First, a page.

Sudanese government and rebels under fire. Both blamed for not letting aid through to starving southerners
Khartoum, Sudan — Pressure is building at home and abroad for the Sudanese government to rush food to starving people in its war-torn southern regions. In Wau more than 4,000 destitute and hungry people huddle on verandas, partially exposed to the rains.
Every morning, ``the priests come out and pick up some 20 to 30 dead,'' says a Sudanese relief official, citing details from a recent survey of Wau by the International Committee of the Red Cross (ICRC).
In Aweil, another southern town, 2,481 persons died of hunger or hunger-related diseases between May 1 and June 26, according to radio reports from there.
In Malakal, a large southern city and main drop-off point for food convoys, relief stocks are likely to run out soon, Sudanese and international relief officials say.
In Torit, some 10 adults and five children are dying of hunger each day, according to Sudanaid, a local group, and Norwegian Church Aid. Rebels recently attacked a food and military convoy en route to Torit from Juba.
All four of these towns are held by the government and caught in the five-year war launched by southern rebels seeking a stronger voice in a unified Sudan.
Both the government and the rebels are being blamed for contributing to the starvation by their action - or inaction.
Some Sudanese church and government officials and Western diplomats are calling for Prime Minister Sadiq al-Mahdi to act quickly to relieve the suffering of an estimated 3.5 million people in need of food assistance.
These officials want prompt approval of an ICRC plan to deliver food to stricken towns in both government- and rebel-held areas. But the ICRC plan has run into a series of snags and objections, especially from the military, that could delay deliveries for months, according to Sudanese and international sources here.
The government and rebels agreed earlier this year that the ICRC would be allowed to assist three towns on each side of the conflict. On the government side, the towns are Wau, Malakal, and Juba. Recently, the commissioner of the southeastern province of Bahr el Ghazal called publicly for the prime minister to allow the ICRC to fly into Aweil to assess the hunger. But Aweil is not one of the three towns agreed upon, and there has been some criticism of the fact that Juba, which gets fairly regular food deliveries, was picked over Aweil, which rarely receives supplies.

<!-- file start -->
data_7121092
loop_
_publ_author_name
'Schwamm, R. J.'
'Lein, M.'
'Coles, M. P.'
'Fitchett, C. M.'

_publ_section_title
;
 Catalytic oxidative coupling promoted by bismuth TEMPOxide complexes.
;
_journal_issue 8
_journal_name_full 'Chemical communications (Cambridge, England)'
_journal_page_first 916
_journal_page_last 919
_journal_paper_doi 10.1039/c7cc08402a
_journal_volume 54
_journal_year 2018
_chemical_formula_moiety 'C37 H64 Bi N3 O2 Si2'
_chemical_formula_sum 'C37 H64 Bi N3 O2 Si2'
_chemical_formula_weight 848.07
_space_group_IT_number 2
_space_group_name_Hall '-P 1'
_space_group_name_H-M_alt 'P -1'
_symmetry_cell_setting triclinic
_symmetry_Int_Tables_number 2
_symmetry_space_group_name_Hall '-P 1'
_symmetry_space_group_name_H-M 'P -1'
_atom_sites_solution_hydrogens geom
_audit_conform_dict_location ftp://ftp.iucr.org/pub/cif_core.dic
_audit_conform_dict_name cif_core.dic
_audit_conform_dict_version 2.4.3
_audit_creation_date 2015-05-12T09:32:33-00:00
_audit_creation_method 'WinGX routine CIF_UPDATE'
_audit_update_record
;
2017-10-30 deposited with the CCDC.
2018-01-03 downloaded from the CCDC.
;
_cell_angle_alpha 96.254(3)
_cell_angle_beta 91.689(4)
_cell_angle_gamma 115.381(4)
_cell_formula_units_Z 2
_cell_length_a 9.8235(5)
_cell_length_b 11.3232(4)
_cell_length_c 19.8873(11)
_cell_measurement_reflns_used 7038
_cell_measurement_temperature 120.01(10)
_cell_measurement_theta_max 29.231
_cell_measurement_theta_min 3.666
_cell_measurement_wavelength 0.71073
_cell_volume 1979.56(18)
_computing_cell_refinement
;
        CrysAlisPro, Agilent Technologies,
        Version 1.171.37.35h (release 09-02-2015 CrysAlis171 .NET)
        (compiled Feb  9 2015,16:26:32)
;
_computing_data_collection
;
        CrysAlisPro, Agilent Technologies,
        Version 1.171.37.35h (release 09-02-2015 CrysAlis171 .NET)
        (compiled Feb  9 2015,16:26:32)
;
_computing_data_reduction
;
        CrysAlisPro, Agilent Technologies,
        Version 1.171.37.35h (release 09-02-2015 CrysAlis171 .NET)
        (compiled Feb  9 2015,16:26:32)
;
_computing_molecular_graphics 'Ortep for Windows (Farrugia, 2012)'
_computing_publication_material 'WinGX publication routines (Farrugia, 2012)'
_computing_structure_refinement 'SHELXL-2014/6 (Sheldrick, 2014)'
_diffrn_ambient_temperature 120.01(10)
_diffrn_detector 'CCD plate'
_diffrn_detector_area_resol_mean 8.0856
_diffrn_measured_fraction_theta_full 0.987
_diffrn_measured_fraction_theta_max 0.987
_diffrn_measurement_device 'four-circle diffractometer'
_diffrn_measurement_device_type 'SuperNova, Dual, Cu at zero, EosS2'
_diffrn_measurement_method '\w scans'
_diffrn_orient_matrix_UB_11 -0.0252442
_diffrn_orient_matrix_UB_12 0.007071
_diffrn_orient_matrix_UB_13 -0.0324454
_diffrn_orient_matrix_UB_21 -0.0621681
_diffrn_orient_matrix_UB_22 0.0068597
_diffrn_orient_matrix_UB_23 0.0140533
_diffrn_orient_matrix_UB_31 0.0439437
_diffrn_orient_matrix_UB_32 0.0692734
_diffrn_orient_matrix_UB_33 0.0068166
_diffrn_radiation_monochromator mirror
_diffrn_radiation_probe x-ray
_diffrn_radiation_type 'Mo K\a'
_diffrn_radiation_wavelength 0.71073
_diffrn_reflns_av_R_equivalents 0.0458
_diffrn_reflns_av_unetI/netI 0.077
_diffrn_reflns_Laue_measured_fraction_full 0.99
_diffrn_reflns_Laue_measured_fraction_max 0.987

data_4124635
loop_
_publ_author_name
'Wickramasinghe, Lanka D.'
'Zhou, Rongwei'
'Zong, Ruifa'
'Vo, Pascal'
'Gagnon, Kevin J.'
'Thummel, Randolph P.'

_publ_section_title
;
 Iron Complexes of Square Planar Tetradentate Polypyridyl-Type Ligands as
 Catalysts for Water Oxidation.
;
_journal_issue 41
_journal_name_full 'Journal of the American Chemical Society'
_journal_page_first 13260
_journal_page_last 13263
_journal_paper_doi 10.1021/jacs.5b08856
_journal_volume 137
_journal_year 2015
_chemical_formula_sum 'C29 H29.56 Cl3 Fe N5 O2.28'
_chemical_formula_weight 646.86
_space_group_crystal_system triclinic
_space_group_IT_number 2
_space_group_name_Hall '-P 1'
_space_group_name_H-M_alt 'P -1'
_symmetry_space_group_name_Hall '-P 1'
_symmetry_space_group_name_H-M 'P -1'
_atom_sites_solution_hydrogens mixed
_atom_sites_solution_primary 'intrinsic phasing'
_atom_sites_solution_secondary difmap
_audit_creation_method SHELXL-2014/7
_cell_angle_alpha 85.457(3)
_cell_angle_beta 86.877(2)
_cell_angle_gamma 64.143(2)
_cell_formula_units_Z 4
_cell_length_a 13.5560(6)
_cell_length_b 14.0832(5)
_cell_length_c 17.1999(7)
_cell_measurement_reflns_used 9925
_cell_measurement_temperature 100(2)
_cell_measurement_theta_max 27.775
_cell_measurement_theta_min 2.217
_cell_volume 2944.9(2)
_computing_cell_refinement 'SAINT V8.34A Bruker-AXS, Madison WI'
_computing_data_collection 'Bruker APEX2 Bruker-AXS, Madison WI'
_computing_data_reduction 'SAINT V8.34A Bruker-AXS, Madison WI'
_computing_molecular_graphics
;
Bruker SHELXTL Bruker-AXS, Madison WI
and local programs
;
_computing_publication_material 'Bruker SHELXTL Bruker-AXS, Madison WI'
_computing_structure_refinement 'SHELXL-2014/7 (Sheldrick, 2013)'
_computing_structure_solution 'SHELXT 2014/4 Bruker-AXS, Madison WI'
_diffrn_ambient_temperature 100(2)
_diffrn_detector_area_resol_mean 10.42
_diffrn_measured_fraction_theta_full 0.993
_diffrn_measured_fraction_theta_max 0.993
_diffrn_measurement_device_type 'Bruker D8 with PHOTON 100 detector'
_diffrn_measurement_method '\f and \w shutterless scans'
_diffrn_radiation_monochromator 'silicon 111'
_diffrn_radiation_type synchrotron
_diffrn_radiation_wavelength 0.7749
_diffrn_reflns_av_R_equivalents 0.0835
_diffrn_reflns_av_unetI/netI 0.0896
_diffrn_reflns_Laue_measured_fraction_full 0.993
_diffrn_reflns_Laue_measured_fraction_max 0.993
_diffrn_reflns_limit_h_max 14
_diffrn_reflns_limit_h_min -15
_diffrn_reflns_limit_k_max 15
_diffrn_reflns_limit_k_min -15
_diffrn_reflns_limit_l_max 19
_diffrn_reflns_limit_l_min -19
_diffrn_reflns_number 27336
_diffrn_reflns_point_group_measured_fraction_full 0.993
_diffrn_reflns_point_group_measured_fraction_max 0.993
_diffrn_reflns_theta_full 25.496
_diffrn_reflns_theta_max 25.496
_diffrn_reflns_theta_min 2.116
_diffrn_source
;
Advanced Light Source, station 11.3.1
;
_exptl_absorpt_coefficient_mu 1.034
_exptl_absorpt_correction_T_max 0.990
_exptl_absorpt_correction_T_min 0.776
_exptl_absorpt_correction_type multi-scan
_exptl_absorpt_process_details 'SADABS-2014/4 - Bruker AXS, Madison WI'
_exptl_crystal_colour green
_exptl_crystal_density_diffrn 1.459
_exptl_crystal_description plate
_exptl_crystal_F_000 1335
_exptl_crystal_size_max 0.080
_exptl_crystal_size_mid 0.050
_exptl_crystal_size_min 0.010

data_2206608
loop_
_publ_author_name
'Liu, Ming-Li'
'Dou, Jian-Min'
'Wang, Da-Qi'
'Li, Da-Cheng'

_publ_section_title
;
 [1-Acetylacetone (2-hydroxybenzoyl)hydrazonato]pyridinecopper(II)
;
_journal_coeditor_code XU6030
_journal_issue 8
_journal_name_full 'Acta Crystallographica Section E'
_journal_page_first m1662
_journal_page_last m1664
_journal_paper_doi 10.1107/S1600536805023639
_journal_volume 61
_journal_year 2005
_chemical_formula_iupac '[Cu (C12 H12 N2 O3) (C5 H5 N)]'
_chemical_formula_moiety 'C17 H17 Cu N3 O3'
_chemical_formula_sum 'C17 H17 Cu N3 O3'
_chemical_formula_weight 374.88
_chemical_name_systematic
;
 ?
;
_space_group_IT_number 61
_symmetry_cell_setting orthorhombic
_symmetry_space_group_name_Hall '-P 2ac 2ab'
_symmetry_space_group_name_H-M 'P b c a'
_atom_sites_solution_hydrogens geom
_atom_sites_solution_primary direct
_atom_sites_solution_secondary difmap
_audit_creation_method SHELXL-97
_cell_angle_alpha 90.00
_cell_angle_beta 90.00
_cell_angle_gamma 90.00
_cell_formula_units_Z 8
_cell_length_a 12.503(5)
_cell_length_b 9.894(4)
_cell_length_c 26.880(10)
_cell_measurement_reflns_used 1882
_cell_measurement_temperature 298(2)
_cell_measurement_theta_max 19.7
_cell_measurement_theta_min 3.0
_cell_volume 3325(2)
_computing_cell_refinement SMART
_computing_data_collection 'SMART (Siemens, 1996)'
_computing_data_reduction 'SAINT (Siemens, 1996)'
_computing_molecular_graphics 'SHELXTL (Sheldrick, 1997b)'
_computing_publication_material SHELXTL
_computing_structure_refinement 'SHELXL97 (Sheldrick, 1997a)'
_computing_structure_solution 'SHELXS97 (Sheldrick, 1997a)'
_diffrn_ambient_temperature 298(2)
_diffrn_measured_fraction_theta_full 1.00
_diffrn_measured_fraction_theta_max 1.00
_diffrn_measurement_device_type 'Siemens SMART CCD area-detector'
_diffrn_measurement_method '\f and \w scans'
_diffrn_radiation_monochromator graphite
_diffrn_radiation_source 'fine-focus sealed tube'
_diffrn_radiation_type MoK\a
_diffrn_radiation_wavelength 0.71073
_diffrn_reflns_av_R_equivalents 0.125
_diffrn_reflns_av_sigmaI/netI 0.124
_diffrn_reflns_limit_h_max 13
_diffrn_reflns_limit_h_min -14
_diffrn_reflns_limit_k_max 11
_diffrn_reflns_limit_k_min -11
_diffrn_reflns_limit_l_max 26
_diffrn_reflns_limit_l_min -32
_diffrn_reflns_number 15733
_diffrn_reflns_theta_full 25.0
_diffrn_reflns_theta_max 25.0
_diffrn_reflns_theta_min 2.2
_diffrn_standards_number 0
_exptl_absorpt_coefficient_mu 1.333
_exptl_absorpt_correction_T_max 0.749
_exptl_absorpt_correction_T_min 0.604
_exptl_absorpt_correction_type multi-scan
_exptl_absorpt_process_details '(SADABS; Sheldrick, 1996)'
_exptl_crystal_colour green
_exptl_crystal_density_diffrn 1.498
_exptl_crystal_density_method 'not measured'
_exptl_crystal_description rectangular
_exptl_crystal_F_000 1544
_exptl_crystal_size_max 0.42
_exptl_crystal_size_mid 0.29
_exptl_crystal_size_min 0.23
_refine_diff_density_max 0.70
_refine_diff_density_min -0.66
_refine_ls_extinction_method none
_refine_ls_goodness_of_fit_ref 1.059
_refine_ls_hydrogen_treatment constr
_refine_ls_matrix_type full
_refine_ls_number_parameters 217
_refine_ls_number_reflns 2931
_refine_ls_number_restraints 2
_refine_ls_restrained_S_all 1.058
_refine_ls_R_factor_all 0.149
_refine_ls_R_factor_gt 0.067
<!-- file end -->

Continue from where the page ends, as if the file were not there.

According to a source close to the ICRC, high-level military officers now object to the ICRC going ahead with food deliveries to the rebel-held towns, because they say these towns have few civilians and the deliveries would simply help the rebel Sudan People's Liberation Army (SPLA).
One suggestion by some Sudanese and international officials is for the government to allow food convoys to travel without military escort in the war zones. Rebel leader John Garang says any convoy with military elements is a target for the rebels. Sudan, however, continues to insist on military escorts. ``We are expected to deliver [food] to the needy. We cannot send vehicles unguarded,'' a Sudanese official explains.
During the last couple of years, rebel missiles have brought down at least two planes as they approached or departed one of these southern cities. And the SPLA has been attacking food convoys coming by road or by barge. ``The plan of the rebels is to starve people by hitting planes and trains and barges,'' a Sudanese official says.
The Sudan government says it cannot easily get food relief to Wau, Aweil, and Malakal because transport routes are unsafe.
But critics here point out that large military cargo planes, capable of carrying relief food but which apparently do not, regularly fly in and out of both Wau and Aweil.
``This is genocide'' says one Sudanese relief official who, like most others interviewed, asked not to be named. The government, he said, is allowing people in Aweil and Wau to starve because most of the residents in these towns are Dinka, the tribe which forms the backbone of the rebel movement.
``The Army [in these areas] is not starving,'' says one source in Khartoum, adding that the Army is not deliberately trying to starve people but is ``indifferent'' to their plight.
Several Western officials allege that some military personnel are directly or indirectly selling some of the commercial food that has reached those areas in occasional convoys. Military officials could not be reached for comment.
Church leaders in both Aweil and Wau have pleaded with Prime Minister Mahdi for prompt food deliveries.
``The government should assure delivery to those areas,'' says a Western diplomat in Khartoum. And he added that representatives from a number of donor nations ``have gone to the prime minister quite a few times, directly,'' to urge food deliveries.
The prime minister, according to this diplomat, has ``been responsive'' and had to push to accomplish the food deliveries that were already made this year. The prime minister has also just issued an appeal to the UN for emergency assistance to help feed refugees from other countries and displaced Sudanese who have fled drought and fighting.